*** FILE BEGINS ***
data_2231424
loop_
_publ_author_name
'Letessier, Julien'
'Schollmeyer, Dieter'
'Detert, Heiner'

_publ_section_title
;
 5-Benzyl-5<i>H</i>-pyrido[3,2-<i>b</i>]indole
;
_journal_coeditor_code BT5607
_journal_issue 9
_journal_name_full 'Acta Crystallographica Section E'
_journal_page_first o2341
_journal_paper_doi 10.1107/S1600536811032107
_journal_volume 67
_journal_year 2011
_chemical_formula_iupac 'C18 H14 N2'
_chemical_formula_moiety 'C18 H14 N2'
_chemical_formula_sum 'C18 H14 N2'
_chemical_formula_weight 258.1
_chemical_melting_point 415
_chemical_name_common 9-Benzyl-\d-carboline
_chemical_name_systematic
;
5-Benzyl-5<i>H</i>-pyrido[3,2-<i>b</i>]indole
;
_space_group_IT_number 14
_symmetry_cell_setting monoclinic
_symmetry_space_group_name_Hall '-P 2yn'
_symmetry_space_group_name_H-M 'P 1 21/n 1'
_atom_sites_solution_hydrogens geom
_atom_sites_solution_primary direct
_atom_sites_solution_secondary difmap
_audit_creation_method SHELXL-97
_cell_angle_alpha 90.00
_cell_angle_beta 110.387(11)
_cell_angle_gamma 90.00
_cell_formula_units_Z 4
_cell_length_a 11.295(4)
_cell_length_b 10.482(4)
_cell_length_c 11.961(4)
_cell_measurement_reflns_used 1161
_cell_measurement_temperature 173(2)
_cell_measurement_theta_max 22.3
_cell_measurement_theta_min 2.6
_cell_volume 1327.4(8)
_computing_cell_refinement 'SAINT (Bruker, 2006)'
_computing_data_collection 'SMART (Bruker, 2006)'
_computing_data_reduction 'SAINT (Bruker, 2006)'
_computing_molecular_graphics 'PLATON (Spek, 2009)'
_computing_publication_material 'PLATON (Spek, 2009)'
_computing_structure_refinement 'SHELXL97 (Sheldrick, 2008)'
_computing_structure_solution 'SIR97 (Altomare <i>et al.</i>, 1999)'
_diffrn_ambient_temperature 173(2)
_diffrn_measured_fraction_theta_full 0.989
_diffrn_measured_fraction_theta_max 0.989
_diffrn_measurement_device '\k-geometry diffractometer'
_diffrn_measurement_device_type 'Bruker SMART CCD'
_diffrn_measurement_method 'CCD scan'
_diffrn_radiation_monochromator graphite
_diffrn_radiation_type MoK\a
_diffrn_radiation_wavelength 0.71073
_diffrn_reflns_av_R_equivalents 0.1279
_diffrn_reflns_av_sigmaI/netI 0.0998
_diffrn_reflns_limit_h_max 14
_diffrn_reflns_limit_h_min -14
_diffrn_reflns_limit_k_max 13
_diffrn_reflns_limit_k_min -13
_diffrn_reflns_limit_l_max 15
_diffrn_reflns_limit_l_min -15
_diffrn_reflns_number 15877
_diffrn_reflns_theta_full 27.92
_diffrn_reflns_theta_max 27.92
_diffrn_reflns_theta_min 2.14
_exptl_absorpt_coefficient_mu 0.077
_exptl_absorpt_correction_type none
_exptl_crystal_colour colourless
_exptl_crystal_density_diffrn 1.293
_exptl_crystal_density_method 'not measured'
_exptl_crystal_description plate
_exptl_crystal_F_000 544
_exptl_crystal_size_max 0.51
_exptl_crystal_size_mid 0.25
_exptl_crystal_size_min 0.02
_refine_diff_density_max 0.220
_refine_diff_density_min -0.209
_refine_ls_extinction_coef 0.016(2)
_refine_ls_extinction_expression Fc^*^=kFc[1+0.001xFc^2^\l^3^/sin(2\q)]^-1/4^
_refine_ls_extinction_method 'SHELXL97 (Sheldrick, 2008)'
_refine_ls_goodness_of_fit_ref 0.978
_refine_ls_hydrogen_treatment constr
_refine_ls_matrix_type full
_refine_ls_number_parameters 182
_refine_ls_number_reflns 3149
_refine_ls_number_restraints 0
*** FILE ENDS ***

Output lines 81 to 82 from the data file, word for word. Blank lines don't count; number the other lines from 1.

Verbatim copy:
_exptl_crystal_description plate
_exptl_crystal_F_000 544